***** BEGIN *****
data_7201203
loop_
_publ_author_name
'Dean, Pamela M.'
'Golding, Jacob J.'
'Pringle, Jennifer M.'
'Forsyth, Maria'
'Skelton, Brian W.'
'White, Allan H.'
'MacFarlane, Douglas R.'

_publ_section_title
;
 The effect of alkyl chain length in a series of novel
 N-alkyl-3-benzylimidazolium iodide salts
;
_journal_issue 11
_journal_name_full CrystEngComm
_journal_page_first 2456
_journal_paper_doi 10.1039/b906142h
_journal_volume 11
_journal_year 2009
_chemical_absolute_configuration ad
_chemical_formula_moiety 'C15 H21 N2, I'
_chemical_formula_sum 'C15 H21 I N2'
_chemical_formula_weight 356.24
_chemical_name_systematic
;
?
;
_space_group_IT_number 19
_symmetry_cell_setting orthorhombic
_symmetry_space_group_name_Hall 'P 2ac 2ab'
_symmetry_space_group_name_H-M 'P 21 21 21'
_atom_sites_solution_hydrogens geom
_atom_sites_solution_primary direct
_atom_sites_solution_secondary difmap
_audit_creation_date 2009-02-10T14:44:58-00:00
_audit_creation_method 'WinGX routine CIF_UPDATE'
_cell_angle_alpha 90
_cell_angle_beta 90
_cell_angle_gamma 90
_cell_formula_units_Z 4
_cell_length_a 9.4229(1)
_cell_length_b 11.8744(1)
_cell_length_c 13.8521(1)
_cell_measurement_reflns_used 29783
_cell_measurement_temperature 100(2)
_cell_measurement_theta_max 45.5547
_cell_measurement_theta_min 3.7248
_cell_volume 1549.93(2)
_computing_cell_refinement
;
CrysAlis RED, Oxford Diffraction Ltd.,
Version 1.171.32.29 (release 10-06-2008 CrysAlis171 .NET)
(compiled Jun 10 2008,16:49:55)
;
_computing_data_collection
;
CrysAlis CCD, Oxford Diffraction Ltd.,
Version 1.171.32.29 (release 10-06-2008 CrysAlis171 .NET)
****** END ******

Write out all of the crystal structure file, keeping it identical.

data_7201203
loop_
_publ_author_name
'Dean, Pamela M.'
'Golding, Jacob J.'
'Pringle, Jennifer M.'
'Forsyth, Maria'
'Skelton, Brian W.'
'White, Allan H.'
'MacFarlane, Douglas R.'

_publ_section_title
;
 The effect of alkyl chain length in a series of novel
 N-alkyl-3-benzylimidazolium iodide salts
;
_journal_issue 11
_journal_name_full CrystEngComm
_journal_page_first 2456
_journal_paper_doi 10.1039/b906142h
_journal_volume 11
_journal_year 2009
_chemical_absolute_configuration ad
_chemical_formula_moiety 'C15 H21 N2, I'
_chemical_formula_sum 'C15 H21 I N2'
_chemical_formula_weight 356.24
_chemical_name_systematic
;
?
;
_space_group_IT_number 19
_symmetry_cell_setting orthorhombic
_symmetry_space_group_name_Hall 'P 2ac 2ab'
_symmetry_space_group_name_H-M 'P 21 21 21'
_atom_sites_solution_hydrogens geom
_atom_sites_solution_primary direct
_atom_sites_solution_secondary difmap
_audit_creation_date 2009-02-10T14:44:58-00:00
_audit_creation_method 'WinGX routine CIF_UPDATE'
_cell_angle_alpha 90
_cell_angle_beta 90
_cell_angle_gamma 90
_cell_formula_units_Z 4
_cell_length_a 9.4229(1)
_cell_length_b 11.8744(1)
_cell_length_c 13.8521(1)
_cell_measurement_reflns_used 29783
_cell_measurement_temperature 100(2)
_cell_measurement_theta_max 45.5547
_cell_measurement_theta_min 3.7248
_cell_volume 1549.93(2)
_computing_cell_refinement
;
CrysAlis RED, Oxford Diffraction Ltd.,
Version 1.171.32.29 (release 10-06-2008 CrysAlis171 .NET)
(compiled Jun 10 2008,16:49:55)
;
_computing_data_collection
;
CrysAlis CCD, Oxford Diffraction Ltd.,
Version 1.171.32.29 (release 10-06-2008 CrysAlis171 .NET)